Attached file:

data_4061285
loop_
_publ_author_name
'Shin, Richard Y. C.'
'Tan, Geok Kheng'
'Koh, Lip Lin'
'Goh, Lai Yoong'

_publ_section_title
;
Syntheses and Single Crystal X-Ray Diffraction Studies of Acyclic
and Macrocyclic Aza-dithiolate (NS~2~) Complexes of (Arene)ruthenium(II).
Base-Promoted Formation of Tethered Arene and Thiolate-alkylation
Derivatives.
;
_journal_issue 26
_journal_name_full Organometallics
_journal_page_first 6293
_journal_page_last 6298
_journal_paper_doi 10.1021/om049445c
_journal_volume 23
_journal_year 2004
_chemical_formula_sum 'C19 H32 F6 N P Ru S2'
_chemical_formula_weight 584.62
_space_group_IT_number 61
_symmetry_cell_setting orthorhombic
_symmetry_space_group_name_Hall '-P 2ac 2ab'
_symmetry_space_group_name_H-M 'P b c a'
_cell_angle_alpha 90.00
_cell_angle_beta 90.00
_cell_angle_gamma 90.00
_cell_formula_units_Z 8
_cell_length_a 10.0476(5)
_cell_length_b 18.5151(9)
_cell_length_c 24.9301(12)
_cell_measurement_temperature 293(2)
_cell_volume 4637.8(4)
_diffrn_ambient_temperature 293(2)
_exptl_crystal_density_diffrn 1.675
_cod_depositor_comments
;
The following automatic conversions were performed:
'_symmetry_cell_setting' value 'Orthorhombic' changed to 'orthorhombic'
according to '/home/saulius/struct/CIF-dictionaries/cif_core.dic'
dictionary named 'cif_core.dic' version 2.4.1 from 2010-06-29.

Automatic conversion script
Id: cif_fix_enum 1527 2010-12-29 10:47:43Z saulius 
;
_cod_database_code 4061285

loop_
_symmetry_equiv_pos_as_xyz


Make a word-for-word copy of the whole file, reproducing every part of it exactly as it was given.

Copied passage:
data_4061285
loop_
_publ_author_name
'Shin, Richard Y. C.'
'Tan, Geok Kheng'
'Koh, Lip Lin'
'Goh, Lai Yoong'

_publ_section_title
;
Syntheses and Single Crystal X-Ray Diffraction Studies of Acyclic
and Macrocyclic Aza-dithiolate (NS~2~) Complexes of (Arene)ruthenium(II).
Base-Promoted Formation of Tethered Arene and Thiolate-alkylation
Derivatives.
;
_journal_issue 26
_journal_name_full Organometallics
_journal_page_first 6293
_journal_page_last 6298
_journal_paper_doi 10.1021/om049445c
_journal_volume 23
_journal_year 2004
_chemical_formula_sum 'C19 H32 F6 N P Ru S2'
_chemical_formula_weight 584.62
_space_group_IT_number 61
_symmetry_cell_setting orthorhombic
_symmetry_space_group_name_Hall '-P 2ac 2ab'
_symmetry_space_group_name_H-M 'P b c a'
_cell_angle_alpha 90.00
_cell_angle_beta 90.00
_cell_angle_gamma 90.00
_cell_formula_units_Z 8
_cell_length_a 10.0476(5)
_cell_length_b 18.5151(9)
_cell_length_c 24.9301(12)
_cell_measurement_temperature 293(2)
_cell_volume 4637.8(4)
_diffrn_ambient_temperature 293(2)
_exptl_crystal_density_diffrn 1.675
_cod_depositor_comments
;
The following automatic conversions were performed:
'_symmetry_cell_setting' value 'Orthorhombic' changed to 'orthorhombic'
according to '/home/saulius/struct/CIF-dictionaries/cif_core.dic'
dictionary named 'cif_core.dic' version 2.4.1 from 2010-06-29.

Automatic conversion script
Id: cif_fix_enum 1527 2010-12-29 10:47:43Z saulius 
;
_cod_database_code 4061285

loop_
_symmetry_equiv_pos_as_xyz